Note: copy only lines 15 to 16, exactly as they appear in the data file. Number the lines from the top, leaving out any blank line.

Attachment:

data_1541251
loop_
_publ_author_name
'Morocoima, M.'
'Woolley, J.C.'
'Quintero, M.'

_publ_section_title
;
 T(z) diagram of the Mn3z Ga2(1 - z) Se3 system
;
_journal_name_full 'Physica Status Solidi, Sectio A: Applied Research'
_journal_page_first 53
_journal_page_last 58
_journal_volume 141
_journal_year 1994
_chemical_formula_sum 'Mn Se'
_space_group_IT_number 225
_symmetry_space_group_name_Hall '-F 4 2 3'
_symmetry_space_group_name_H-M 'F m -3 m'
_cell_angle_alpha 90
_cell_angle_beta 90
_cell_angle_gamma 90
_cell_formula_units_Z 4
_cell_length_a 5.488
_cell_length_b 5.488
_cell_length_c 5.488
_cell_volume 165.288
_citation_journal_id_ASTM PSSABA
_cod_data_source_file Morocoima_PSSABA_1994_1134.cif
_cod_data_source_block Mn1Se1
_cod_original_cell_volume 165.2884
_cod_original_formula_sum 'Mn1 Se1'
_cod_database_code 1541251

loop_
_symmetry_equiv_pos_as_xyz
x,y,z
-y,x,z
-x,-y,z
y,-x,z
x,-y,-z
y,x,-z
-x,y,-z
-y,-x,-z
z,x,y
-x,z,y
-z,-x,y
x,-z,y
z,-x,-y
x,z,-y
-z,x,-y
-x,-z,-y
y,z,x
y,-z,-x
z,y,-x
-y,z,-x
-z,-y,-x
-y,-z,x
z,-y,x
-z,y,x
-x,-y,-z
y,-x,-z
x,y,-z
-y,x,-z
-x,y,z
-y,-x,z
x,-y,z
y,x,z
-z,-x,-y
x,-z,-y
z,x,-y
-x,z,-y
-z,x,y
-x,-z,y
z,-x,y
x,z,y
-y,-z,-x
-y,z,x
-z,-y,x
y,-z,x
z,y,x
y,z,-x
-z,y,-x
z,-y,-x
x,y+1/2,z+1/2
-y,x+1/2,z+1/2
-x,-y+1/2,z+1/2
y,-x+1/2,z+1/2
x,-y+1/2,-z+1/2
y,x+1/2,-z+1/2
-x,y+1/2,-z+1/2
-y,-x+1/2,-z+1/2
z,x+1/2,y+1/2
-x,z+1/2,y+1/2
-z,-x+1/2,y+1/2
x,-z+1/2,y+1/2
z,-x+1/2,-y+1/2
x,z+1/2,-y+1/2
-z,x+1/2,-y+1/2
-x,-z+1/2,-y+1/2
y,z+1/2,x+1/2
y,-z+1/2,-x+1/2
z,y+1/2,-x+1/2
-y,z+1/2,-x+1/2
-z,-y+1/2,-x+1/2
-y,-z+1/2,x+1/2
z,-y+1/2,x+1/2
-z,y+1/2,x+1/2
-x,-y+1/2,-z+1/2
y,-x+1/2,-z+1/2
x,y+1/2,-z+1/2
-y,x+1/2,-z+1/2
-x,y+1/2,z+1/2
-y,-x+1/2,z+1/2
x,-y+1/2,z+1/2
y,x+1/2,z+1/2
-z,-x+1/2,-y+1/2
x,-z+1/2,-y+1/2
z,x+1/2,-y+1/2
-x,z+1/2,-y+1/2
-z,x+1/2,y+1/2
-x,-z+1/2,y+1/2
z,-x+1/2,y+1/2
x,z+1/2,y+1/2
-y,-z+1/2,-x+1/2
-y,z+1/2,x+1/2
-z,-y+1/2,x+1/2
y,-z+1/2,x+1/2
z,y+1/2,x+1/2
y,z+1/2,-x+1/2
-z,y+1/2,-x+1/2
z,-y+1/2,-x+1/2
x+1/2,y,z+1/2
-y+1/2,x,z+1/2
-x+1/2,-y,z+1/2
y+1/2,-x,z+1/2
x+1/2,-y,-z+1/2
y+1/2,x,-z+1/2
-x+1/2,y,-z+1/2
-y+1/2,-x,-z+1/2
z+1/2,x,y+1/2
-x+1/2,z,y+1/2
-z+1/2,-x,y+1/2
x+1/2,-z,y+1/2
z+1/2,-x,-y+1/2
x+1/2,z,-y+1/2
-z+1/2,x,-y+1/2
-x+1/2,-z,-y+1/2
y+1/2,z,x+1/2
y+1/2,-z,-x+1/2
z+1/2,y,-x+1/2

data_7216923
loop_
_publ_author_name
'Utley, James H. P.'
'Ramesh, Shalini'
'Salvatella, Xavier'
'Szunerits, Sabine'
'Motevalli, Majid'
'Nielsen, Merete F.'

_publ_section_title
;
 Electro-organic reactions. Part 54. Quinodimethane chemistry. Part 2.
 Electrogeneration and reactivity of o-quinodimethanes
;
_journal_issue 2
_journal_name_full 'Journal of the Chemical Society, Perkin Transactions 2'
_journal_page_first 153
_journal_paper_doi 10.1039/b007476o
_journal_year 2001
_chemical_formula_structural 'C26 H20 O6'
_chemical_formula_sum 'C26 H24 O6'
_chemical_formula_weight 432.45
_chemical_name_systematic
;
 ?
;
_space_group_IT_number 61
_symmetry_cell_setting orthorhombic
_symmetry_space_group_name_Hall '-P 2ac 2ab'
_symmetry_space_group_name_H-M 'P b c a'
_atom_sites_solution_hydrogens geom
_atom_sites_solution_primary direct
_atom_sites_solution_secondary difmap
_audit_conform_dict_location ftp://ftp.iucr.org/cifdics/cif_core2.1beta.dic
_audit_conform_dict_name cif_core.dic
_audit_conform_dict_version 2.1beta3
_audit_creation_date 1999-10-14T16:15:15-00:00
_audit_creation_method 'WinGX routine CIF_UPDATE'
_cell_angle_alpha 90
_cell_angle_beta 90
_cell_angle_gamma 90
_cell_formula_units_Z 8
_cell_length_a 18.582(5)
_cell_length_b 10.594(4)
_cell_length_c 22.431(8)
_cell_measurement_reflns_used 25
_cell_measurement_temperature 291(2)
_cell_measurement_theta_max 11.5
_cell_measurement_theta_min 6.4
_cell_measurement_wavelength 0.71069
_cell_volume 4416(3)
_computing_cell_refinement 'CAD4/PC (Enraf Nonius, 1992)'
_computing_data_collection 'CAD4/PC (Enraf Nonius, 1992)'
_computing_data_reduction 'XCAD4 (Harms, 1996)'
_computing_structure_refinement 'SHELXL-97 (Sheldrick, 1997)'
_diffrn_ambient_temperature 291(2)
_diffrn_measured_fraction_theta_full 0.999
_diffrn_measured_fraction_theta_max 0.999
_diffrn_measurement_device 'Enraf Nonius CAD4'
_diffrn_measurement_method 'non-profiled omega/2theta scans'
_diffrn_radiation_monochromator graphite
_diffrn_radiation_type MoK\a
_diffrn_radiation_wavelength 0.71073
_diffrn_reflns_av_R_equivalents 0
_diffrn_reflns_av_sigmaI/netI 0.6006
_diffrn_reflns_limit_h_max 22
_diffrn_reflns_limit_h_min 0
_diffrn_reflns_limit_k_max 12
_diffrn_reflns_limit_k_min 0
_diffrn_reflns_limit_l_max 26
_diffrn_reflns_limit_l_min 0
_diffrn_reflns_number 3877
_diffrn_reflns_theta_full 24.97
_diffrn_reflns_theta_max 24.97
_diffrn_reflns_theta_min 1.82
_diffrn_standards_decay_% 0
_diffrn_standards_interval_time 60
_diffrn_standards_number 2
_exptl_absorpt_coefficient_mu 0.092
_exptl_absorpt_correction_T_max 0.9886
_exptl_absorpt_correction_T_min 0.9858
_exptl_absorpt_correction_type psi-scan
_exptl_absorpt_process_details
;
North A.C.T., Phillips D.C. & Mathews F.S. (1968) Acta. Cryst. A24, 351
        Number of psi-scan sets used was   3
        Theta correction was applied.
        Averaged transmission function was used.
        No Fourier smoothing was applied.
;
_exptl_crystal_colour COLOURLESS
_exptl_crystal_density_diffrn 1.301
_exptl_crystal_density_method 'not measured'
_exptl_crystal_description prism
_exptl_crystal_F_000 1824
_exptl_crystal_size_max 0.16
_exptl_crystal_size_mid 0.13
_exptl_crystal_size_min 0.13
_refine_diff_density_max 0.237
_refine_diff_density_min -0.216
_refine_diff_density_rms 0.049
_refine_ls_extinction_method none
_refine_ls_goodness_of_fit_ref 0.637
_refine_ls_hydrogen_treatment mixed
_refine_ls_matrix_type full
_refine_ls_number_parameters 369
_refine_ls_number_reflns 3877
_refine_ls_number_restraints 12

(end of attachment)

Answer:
_journal_year 1994
_chemical_formula_sum 'Mn Se'